7. I’m pleased to see that you’re a fellow glute-afficionado. What do you do to get your client’s glutes working to their full-effect?

Well I have to give you mad props here Bret. I purchased your e-book on glutes and was blown away by how much great information was in there. Wow! Lots of pages in that book my friend. I learned many new things from you and I highly recommend everyone purchase that book. To me, the hip and glute complex is everything. It is the most critical and overlooked component of your core. Everyone who enters my office with a pain problem, movement dysfunction or disability has a hip complex glute problem. EVERYONE!

A basic foundation of my program is mandated that they all learn how to restore proper movement and function to the hip and glutes. Most of the time it is a locked down hip joint that has lost adequate mobility in all planes/vectors of motion and it is causing movement compensations in other areas of the body. Due to the proper lack of joint motion, the glute soft tissue and muscle complex becomes inhibited and altered firing patters occur, resulting in movement dysfunction. I always find massive amounts of trigger points (muscle knots) and soft tissue adhesions (scar tissue) in the hip complex. These must be released prior to joint mobility work, stability training or muscle activation drills in order for your body to neurologically remember how to hold movement.

There is a step by step ‘system’, (there goes that word again), for restoring mobility and stability to movement. In chiropractic I was taught that the spine is the primary center for restoring function, but I have since changed my paradigm to believe that the hip complex is the primary center of function. When I say function I mean movement function, not neurological. Why the hip? I have seen many people come to see me for chronic lower back pain and they have had everything in the world done to address that pain, including lots of manipulation.

Everybody has been treating the ‘site’ of ‘pain’ and not looking for the ‘source’ of pain. Big difference! Hence, the name of my business and the mantra for my treatment technique…Stop Chasing Pain. I always evaluate the hip and glutes because I know 99% of the time nobody has looked at it because it did not hurt. I free up the hip complex and the back pain resolves. It is a classic case of the body using a compensation pattern for movement. The hips were locked down, so the body increased movement in the lumbar spine to compensate and it was simply getting tired and worn out from overuse.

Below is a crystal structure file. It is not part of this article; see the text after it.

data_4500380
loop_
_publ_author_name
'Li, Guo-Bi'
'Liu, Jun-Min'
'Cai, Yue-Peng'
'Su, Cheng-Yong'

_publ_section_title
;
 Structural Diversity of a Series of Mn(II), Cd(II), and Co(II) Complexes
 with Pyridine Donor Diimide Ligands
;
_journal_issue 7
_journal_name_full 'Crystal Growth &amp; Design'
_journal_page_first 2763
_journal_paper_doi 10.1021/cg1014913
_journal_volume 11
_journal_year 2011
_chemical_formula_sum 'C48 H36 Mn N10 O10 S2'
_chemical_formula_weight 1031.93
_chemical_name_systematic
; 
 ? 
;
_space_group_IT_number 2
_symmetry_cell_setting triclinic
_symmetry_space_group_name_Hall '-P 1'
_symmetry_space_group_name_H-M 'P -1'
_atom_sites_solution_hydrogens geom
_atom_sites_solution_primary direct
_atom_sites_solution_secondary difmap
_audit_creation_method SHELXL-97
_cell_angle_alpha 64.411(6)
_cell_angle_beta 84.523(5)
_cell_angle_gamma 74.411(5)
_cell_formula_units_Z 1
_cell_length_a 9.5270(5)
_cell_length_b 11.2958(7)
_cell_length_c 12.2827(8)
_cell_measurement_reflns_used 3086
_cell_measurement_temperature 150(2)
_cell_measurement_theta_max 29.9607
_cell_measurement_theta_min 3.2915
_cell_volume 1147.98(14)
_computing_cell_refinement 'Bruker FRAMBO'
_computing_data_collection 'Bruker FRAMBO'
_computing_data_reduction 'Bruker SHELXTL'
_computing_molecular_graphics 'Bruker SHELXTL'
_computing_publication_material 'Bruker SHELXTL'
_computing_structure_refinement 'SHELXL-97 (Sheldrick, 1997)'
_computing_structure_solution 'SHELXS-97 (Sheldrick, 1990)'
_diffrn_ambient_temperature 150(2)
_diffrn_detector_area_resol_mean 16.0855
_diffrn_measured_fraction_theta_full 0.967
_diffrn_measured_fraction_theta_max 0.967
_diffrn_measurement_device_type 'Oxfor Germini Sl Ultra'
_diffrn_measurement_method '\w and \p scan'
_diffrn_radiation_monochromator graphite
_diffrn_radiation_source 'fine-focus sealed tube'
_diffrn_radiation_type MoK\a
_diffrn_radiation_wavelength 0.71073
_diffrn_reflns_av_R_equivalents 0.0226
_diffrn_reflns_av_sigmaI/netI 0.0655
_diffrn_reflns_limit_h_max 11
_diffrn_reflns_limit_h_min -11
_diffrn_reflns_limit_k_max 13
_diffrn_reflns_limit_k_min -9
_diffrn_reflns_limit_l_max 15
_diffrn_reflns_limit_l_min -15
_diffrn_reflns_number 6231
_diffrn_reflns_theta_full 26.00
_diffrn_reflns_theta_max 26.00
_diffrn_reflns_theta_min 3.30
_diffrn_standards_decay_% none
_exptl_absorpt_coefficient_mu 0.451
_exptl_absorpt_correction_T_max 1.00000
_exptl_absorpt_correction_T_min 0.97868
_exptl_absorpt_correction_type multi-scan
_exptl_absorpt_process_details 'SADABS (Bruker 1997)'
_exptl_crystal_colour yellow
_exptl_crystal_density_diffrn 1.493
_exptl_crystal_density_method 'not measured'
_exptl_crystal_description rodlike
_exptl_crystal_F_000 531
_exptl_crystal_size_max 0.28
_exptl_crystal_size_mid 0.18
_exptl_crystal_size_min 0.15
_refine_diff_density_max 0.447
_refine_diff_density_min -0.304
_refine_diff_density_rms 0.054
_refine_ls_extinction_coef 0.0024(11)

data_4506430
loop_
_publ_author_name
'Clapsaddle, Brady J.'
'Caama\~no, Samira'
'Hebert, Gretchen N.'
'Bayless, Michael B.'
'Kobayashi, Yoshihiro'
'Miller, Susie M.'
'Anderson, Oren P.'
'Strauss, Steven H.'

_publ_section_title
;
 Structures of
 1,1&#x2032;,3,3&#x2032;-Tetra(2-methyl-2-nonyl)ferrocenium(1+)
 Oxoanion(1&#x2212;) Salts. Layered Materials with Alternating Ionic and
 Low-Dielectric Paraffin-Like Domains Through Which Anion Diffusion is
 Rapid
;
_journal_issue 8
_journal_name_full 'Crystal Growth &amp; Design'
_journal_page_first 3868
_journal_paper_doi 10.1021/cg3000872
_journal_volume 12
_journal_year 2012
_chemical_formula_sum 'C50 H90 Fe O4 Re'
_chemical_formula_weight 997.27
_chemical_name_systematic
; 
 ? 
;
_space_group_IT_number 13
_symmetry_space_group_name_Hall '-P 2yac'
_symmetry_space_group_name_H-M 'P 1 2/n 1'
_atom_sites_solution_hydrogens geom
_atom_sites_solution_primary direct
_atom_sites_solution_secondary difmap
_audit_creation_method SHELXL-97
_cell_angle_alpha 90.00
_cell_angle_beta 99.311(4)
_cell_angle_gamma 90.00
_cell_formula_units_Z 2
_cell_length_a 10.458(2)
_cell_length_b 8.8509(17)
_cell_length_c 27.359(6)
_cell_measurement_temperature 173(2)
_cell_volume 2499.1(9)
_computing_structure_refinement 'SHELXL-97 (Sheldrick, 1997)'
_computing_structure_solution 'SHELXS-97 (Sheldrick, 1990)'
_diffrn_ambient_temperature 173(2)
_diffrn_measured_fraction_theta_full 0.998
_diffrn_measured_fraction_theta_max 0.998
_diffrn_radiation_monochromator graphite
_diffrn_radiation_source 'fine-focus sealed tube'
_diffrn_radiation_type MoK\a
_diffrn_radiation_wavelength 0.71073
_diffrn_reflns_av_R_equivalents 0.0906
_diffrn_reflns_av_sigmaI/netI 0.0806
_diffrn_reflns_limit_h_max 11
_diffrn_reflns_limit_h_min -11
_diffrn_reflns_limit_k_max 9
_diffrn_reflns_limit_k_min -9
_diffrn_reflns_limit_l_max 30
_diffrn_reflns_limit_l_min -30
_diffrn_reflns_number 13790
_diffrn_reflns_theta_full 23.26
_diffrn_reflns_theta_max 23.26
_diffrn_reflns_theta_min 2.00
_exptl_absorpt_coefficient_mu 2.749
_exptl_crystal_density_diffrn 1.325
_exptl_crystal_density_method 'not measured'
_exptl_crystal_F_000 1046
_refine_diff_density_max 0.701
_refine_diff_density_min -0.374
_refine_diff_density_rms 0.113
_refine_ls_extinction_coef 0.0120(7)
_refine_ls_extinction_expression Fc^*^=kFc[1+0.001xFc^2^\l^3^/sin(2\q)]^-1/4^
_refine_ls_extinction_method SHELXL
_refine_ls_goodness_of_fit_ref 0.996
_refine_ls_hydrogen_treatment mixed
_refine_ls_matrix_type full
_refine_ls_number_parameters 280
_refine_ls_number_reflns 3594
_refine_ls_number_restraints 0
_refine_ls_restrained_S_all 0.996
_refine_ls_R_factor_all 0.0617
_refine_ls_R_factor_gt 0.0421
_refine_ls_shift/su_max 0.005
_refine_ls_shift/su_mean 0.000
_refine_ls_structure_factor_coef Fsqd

So all you gotta do is restore movement in the non-painful dysfunctional area (in this case the hips) and the body will do the rest. I have created a ‘system’ for body movement restoration called the RRTT™ System. It teaches the step by step principles I just briefly described here. The system shows you to take any athlete, evaluate 4 core areas of joint movement and soft tissue fascia for proper function and implement correctives to make a huge impact on body performance. It will be available soon via my website for anyone who wants to learn more and I will also be giving workshops and seminars on the techniques. I am hopefully presenting at the IDEA Summit next year and the Perform Better Summit on the system.

8. I loved all of your videos. You’ve done instructional videos, demonstrational videos, and even videos from your car! You like to use a variety of equipment and exercises to really hit all the “angles” or as I like to say, the “vectors.” Tell us why vector variation is important and how you train the various vectors.